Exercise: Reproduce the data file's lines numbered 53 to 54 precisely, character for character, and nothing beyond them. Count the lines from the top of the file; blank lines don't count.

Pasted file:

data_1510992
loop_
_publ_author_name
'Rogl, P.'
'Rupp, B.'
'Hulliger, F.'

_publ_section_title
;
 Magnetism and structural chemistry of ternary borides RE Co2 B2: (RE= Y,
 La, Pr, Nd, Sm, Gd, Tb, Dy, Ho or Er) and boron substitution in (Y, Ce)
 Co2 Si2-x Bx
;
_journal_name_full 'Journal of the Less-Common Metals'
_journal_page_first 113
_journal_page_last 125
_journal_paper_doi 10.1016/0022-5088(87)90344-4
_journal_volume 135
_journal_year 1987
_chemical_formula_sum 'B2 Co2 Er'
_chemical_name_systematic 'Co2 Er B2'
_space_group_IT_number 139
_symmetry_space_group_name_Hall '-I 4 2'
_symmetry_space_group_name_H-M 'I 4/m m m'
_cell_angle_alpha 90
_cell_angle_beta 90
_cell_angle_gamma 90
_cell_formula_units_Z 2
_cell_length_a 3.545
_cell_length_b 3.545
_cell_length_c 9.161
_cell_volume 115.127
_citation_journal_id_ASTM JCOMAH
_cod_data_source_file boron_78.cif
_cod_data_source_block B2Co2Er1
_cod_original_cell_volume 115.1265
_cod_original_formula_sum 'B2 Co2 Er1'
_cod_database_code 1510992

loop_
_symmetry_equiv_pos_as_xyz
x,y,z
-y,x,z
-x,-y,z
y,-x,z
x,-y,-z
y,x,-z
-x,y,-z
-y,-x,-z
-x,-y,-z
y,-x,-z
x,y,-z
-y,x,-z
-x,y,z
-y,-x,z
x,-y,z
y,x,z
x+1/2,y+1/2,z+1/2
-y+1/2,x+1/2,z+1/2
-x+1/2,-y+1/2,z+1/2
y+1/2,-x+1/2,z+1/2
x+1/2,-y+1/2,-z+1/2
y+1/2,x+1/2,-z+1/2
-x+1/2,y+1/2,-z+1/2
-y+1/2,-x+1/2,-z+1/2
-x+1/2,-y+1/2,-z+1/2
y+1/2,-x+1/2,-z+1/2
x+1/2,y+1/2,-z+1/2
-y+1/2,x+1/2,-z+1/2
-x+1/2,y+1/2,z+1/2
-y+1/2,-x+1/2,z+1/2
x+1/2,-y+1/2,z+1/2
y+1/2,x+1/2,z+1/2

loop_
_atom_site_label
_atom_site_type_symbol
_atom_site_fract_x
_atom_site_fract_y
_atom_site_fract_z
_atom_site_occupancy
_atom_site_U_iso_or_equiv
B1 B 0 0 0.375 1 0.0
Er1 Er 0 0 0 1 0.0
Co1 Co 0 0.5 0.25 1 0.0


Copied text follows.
-y,-x,z
x,-y,z